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  1. 1:32 He-111 H-22 conversion with V-1 Profimodeller Kit No. P32314 Available from Profimodeller for €118,- Introduction What we have here is the set you need and want if you want to convert your He-111 H-6 kit into the H-22 version. This is the version that was designed to carry and launch a V1 in mid-air. Early in the war the V1’s were launched from the air, rather than from the ground. The strategy was to mount a V1 under the wing of a specially rigged He-111 and to fly at extreme low level towards the British coast. There the He-111 would quickly gain altitude to about 1.500 feet (450 meters) and launch the V1. The He-111 would then head for cloud cover to make it’s escape. The unit that operated these He-111 H-22’s was III/KG53, stationed in the Netherlands. About 100 of these H-22’s were built / modified and delivered to III/KG 53. In total over 400 V-1’s were launched this way... Most of them targeting London. Since the percentage of V-1’s actually hitting target was too low (about 20%) and about 80 of the 100 H-22’s were shot down by the RAF or AA, the way the V-1’s were launched changed from mid-air to ground installations. The kit Ok. This is a really detailed and delicate conversion / upgrade and needs some introduction. Profimodeller first released set P32297. This is the attachment for the V1 to the underside of the He-111 wing. When I first saw this up on their website I knew a V1 would follow soon, since there is no way in hell anyone would buy a detailed and accurate attachment for a V1, when there is no accurate 32nd scale V1 on the market! Don’t even try to mention the 35th scale Bronco offering. Let’s not go there… Indeed not much later Profimodeller released their V1 (P32279). A cool multi media kit with all the bells and whistles. I have reviewed this kit here. Not much later Profimodeller followed with a transport dolly and loader. A review of the loader (it’s called Anhanger, but it actually is a loader) can be found here (scroll down). At them moment I’m building the Profimodeller Schlepper, Loader and V1 and let me tell you: It will test you, but when you succeed you’ll feel like an actual modeller! Topic here. In addition Profimodeller also let’s you buy the He-111 H-22 conversion without the V1 attachment, here. Or the He-111 H-22 conversion, including the attachments AND the V1, here. So to be specific, if you want to go balls out, and make one impressive diorama: what you really want is this set, the loader, Schlepper, crew-set and the V1. This set alone will give you a He-111 H-22 with a lot of interior detail and V1 attachment points. I will now walk you through this set to show you exactly what you get. We have come accustomed to the small, cramped, top opening boxes from Profimodeller, but this one let’s you open the side, to make the contents slide out, protected by a cardboard sleeve. A big package of photo etch, bags of yellow and the famous Profimodeller black resin, a rubber hose, decals and instruction booklets appear. The biggest piece of resin in the box is the dorsal turret opening: Here's a look at the various bags containing resin, rubber, a vac form turret and lots of brass barrels. First bag of black resin. This stuff is easy to work with and really strong. Profimodeller really chooses where to use the more detailed yellow resin and where to use the strong black stuff: Nicely hollowed out and detailed flame dampers x 4, for the Jumo engines. REVI gunsight for the dorsal turret: The guns are nicely detailed as well. Open trigger guards of course: Chutes for the spent ammo: Crystal clear dorsal turret glass: The Zwilling guns: Included in this set is another small separate set. This contains flak helmets and oxygen apparatus for the crew. The helmet liners are offered in photo etch. This set also happens to be applicable to the Ju88. With this oxygen set comes a length of rubber hose you need to cut to length for the various oxygen masks: Here's the photo etch with the helmet liners and oxygen details: Now check this out. All the MG barrels are supplied in brass. Looks like Master models quality: Will you just look at all this photo etch... 3 giant sheets and two smaller. Lots of ammo bins... Bulkheads and lots of interior detail: See the radio's? Here we see the V1 attachment set. The separate instructions for this set were missing from my box, but they're also up on the Profimodeller site: The decals. Even though I love the way they go down, their colour and detail. I would suggest having masks cut for a bird this size: The colour schemes. And lots of them! 6 in total. The instruction booklet is clear but needs some practice and sometimes research to comprehend: A few more shots from the PM site. Verdict This set really blew me away. The amount of photo etch is staggering. The level of detail amazing. The only thing I missed in the box were the instructions for the V1 attachment, but these can also be found on the Profimodeller site. From experience I’ve learned that Profimodeller does not compromise on detail. And it’s exactly this trade of theirs that will cost you time and money, but trust me: in the end it’s worth it. VERY highly recommended. My sincere thanks to Profimodeller for this review sample. Jeroen Peters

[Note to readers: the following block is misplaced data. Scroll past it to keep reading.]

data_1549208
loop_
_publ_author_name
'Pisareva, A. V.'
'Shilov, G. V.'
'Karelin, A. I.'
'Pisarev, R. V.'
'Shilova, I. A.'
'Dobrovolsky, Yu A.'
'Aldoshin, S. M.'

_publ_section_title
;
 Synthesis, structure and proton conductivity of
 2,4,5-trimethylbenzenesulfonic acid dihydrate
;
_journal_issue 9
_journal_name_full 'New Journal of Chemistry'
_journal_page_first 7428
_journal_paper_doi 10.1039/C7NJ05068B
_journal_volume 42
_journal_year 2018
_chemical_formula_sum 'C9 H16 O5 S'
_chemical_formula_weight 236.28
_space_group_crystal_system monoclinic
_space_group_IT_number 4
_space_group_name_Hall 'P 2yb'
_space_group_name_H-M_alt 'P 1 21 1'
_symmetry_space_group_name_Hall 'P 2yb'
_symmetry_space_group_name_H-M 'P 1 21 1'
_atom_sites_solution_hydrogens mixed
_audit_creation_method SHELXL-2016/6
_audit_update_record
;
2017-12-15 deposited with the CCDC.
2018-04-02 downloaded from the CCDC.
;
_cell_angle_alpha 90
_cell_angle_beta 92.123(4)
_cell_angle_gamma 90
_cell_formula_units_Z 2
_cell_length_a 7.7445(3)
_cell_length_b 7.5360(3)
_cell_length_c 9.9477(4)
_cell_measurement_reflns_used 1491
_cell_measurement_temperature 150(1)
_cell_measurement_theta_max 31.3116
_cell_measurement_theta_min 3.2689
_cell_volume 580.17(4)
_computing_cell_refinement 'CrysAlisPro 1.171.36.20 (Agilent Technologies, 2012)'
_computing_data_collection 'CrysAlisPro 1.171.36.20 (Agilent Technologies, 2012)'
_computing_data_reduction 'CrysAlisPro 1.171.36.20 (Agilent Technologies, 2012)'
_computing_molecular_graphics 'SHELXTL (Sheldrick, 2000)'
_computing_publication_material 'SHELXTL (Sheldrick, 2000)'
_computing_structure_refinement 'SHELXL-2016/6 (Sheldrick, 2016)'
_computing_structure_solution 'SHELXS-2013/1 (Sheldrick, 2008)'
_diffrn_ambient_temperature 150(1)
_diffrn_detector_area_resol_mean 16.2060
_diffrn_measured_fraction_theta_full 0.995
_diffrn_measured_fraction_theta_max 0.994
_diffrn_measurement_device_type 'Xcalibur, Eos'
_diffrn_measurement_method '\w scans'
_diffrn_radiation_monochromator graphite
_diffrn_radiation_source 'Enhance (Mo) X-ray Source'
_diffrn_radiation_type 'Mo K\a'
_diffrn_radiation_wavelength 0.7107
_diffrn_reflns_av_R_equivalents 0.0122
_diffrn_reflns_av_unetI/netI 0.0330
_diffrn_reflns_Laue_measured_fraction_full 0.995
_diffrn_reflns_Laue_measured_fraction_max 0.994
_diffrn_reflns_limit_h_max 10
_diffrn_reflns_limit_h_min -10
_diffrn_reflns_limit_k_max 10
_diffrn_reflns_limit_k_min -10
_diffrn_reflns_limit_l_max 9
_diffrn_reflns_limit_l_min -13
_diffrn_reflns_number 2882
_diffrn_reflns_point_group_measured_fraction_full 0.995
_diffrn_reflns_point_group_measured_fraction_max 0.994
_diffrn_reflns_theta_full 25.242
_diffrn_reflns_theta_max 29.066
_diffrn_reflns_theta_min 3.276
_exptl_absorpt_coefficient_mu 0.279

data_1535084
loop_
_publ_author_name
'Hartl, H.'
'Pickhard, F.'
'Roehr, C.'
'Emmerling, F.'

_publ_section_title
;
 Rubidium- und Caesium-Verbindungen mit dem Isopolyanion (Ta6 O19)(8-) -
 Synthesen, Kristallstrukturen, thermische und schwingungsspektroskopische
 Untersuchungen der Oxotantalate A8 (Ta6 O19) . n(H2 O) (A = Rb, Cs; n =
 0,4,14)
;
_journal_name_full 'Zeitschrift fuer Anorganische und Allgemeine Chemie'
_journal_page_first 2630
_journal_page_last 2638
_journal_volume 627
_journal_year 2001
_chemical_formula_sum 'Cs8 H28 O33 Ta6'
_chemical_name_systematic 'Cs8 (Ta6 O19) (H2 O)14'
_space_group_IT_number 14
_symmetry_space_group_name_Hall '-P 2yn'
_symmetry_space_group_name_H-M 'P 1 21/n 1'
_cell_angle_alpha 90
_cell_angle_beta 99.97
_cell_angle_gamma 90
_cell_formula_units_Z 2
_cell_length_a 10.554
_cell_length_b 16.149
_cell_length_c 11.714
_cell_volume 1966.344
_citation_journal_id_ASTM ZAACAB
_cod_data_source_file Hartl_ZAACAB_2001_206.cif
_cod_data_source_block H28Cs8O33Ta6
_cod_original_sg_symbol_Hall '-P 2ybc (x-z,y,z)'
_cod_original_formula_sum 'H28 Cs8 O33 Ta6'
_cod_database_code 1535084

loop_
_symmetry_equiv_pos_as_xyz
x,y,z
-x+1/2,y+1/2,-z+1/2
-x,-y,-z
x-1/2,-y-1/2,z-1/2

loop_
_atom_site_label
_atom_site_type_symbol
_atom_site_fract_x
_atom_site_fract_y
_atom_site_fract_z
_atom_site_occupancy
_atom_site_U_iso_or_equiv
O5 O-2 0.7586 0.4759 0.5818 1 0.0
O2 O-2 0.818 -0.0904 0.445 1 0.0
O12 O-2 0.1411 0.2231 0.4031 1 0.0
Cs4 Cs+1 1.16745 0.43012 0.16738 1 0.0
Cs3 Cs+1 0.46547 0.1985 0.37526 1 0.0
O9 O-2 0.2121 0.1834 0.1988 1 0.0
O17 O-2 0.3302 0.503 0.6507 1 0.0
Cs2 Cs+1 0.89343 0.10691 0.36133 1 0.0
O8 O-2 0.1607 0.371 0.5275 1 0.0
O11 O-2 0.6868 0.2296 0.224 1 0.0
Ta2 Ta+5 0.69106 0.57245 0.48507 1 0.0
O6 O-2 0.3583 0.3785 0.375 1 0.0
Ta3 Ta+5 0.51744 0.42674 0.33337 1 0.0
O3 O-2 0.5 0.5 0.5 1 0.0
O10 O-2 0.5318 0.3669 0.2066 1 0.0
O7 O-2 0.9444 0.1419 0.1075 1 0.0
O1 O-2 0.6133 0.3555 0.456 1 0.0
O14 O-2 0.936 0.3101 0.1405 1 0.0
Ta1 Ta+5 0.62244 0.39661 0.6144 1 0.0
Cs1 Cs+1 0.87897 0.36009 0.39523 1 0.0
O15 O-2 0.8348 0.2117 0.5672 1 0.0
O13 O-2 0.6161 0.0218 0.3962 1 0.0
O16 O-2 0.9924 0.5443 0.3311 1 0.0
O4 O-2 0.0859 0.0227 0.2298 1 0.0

2. Profimodeller He-111 Rear Wheel bay & Rear turret Sn# 32270 Available here directly from Profimodeller The Revell He-111P-1 kit was soon followed by the much more popular H-6 kit. With the P1 version offering a far smaller scope for versions and theatres and DB601 power plants that defined the shape of the engine nacelles to and extend that later versions would need a massive conversion, the H-6 kit was welcomed with open arms by modellers. An impressive and ever growing list of upgrades is available today, with Eduard and CMK in the lead. With a subject that is huge and can be quite un-interesting to the eye in terms of detail on the surface, opening up some panels here and there prove useful. Eduard released a full set of PE showing the internal bomb-bay, but that will only be properly visible if you place the model on a mirror. The cockpit detail can be upgraded to the max, but once this is closed up, you need pretty good eyes to enjoy it. The same goes for the wheelbays… So, what can we open up? The whole enchilada! With HPH internal details, covering the entire fuselage. But this means leaving the whole thing open, missing wings etc… Review here: http://www.scaleplasticandrail.com/kaboom/index.php/all-things-aviation/132-135-scale/132-aftermarket-items/1973-1-32-heinkel-he-111p-cutaway-kit-from-hph CMK brings us the wing fuel tanks, but again, these are only visible from the underside. If you want to add some drama to your He-111 I suggest you get the CMK fuel filler necks and Life Raft set. This is located in the fuselage spine and will be very visible. And if you’re going for a later H-version of the He-111 (H-3 and upwards) I suggest you get this little gem I’m reviewing here as well. Here’s why.. Some (not all) later model He-111H’s were equipped with an extra sting in the tail. An MG17 could be installed behind the tailwheel and was fired by one of the crew-members situated halfway or in front of the aircraft. I have not been able to figure out who actually pulled the trigger on this extra gun, but I can imagine it was the top turret gunner, since he would look to the rear, from a good position. It also have been fired by the gunner from the gondala, but I just can’t find a source that confirms my suspicions. The photo of the tail gun with panels off, as used on the packaging of this set: Here's another shot. This one is from the Squadron book: And another one. Slightly different: The AeroDetail book I have states that the extra tail gun was installed on the H-3 up to H-16 versions, but I’ve seen many H-3 examples without the gun. Another thing I noticed, is that the gun IS present on the HPH internal detail kit, which in fact is an earlier P-version. I did find two photographs of two different crashed He-111P’s (during the Battle of Britain, 1940) that both have the tail gun, installed to fire in a downward angle in one, and rear firing angle in the other. The AeroDetail book shows a drawing of the tail gun firing straight back, with an additional drawing of the gun firing in this downward angle (as in the photograph). The way the text is written in the AeroDetail book I can’t make up whether they mean 2 MG17’s in the tail or just one, but with two different angle options. So be sure to check your references. I will however install this baby in my He-111P. A photo of a crashed He-111P with tail sting: Here's a look at the AeroDetail book drawing, showing the two stances: There are sources that claim the gun wasn’t there to effectively shoot down enemy fighters, but more as a repellent. A way to keep enemy fighters at bay. Perhaps this is the reason you don’t see a whole lot of this set-up being used. The upgrade What we get is the typical sturdy white cardboard box we are accustomed to by Profimodeller. Inside we find a single sheet of photo etch, instructions and a smaller box, containing the resin parts, Master MG17 brass barrel and cooling jacket. The rear bulkhead is done in conventional yellow resin, but all the other parts are done in a stronger, black kind of resin. I can imagine this was done to add strength. Bare in mind that these parts are connected to the tail wheel installation, which carrier the entire rear weight of the model. The photo etch sheet has the panel framing with fastener eye-lets and the tailwheel bay interior with delicate stringers. I managed to find an original Heinkel drawing in my Ersatzteilliste book (Thnx Cees!) which show all the parts offered in this upgrade. Here's the drawing from the Ersatzteilliste book (albeit without the gun): The instructions are clear and tell you to bend and use the two panels as a template to mark where to cut the Revell plastic. I’d suggest to thin the plastic at the edges too in order the achieve proper scale thickness. At first I thought it strange that no stringer detail was offered for the tailcone, but looking at the drawings in my library, I can see that the tail cone is just that. A non-reinforced cone that was placed over the gun mounting frame. So the only thing you need to do is to thin out the edges. Especially when displaying the tail with the panels next to it, as in the box top photo. Bulkheads: Gun mounting frame: MG17: All in all this conversion / upgrade will take a good look at your references. First to check whether the version you’re building had this set-up, and secondly to see how it looked. For example: if you look at the photo’s, you’ll see the panels overlapped the cone, meaning there was no paint on the overlapping parts. ​The photo etc sheet: Master brass: The instructions: A look at the original Revell part, in need of some TLC: Verdict As said in the introduction, I myself welcome any upgrade for the He-111 making it more interesting to look at. This here is a well researched, complete and good executed upgrade / conversion that does just that. The He-111’s size doesn’t allow a lot of modellers to build a whole range of them, so when you’re having a crack at it, you might as well go to town on it. I know I am! With the detail of the He-111 being somewhat of a disappointment (over the previous Ju88 kit) the tail gun could sire use a little love. Of course you could fix that with just the Master barrels brass gun, but then you’ll miss out on the opportunity I prompted earlier: opening up some panels! A special thanks to Profimodeller for the review sample. To order directly from Profimodeller, click here. Kind regards, Jeroen Peters